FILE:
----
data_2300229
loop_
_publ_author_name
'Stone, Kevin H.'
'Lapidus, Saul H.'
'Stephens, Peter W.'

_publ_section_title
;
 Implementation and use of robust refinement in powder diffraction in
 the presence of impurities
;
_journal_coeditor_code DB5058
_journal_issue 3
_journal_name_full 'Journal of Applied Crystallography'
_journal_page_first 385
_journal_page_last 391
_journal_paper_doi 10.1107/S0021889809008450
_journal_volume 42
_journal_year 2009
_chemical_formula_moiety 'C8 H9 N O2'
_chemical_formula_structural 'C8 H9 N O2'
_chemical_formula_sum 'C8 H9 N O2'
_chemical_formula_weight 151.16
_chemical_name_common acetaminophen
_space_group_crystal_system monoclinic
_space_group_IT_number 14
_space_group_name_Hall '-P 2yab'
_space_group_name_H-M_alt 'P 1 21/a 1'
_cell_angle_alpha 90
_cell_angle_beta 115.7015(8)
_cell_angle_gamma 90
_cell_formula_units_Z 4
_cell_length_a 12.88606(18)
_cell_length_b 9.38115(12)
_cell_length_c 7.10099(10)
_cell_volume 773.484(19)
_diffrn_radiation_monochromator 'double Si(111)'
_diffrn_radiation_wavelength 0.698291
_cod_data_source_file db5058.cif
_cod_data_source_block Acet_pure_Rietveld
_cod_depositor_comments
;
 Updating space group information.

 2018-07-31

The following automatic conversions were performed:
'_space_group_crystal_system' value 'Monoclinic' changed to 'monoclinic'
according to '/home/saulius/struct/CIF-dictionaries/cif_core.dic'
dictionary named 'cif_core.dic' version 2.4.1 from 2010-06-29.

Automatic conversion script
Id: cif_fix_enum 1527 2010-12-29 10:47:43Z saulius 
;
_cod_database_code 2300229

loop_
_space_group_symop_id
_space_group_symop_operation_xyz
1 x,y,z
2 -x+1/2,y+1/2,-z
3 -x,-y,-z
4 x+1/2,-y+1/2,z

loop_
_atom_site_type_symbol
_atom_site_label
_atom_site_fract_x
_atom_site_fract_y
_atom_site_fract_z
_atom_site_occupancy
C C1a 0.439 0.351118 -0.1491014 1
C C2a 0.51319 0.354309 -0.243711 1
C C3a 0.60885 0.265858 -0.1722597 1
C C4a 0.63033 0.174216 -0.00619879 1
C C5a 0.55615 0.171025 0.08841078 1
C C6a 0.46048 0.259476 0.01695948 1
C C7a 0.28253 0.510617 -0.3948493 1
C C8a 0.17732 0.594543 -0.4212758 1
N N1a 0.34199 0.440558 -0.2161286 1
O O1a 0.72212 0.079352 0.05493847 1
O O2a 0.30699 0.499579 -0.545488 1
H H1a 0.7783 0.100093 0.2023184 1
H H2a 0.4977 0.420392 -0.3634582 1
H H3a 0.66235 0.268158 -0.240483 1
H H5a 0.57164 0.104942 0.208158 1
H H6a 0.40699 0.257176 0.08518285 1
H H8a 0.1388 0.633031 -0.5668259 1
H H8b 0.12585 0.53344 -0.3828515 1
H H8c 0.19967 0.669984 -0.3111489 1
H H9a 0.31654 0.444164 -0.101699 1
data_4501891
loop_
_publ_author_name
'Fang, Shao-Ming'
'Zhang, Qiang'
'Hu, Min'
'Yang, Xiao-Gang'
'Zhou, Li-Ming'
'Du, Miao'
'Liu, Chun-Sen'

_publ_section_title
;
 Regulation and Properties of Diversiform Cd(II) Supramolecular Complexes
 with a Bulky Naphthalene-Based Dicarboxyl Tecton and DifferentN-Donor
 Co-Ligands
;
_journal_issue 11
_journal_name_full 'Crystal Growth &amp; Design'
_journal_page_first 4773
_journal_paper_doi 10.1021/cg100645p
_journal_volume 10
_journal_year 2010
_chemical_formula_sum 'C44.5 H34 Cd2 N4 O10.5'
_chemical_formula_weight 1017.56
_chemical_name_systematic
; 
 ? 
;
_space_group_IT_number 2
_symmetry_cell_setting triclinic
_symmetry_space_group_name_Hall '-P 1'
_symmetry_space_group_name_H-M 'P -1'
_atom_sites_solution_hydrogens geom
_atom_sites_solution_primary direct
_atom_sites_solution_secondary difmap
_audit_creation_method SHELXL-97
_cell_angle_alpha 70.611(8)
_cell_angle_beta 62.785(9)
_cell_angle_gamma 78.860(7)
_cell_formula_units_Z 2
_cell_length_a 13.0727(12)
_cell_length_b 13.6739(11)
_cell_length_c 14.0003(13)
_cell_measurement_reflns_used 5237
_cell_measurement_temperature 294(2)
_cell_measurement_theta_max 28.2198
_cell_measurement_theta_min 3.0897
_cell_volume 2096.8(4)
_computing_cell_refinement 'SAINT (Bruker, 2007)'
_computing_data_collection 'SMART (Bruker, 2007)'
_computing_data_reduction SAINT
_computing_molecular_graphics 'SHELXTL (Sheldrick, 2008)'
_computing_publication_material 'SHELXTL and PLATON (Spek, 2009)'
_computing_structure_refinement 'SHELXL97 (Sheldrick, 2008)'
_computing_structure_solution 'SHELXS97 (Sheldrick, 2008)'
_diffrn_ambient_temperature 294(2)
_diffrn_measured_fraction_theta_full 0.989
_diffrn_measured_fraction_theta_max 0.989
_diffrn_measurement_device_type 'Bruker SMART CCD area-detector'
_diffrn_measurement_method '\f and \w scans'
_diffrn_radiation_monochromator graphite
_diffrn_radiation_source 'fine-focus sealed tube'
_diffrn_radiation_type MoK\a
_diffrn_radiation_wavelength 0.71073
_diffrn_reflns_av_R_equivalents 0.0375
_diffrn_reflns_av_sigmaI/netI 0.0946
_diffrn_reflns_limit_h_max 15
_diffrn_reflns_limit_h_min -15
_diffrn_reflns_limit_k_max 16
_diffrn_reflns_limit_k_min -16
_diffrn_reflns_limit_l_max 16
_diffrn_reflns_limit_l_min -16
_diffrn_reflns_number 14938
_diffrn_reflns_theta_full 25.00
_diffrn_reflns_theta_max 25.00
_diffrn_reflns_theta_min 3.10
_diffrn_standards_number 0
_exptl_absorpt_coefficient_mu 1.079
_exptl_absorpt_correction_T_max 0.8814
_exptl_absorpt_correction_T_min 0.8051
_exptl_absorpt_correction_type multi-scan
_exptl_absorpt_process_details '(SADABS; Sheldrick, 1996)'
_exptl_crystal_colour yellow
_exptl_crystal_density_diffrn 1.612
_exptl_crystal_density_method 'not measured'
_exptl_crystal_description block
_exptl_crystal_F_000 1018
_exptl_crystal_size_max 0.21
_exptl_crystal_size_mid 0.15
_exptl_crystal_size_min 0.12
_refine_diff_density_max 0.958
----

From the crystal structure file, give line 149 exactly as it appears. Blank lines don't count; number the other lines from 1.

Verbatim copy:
_diffrn_radiation_type MoK\a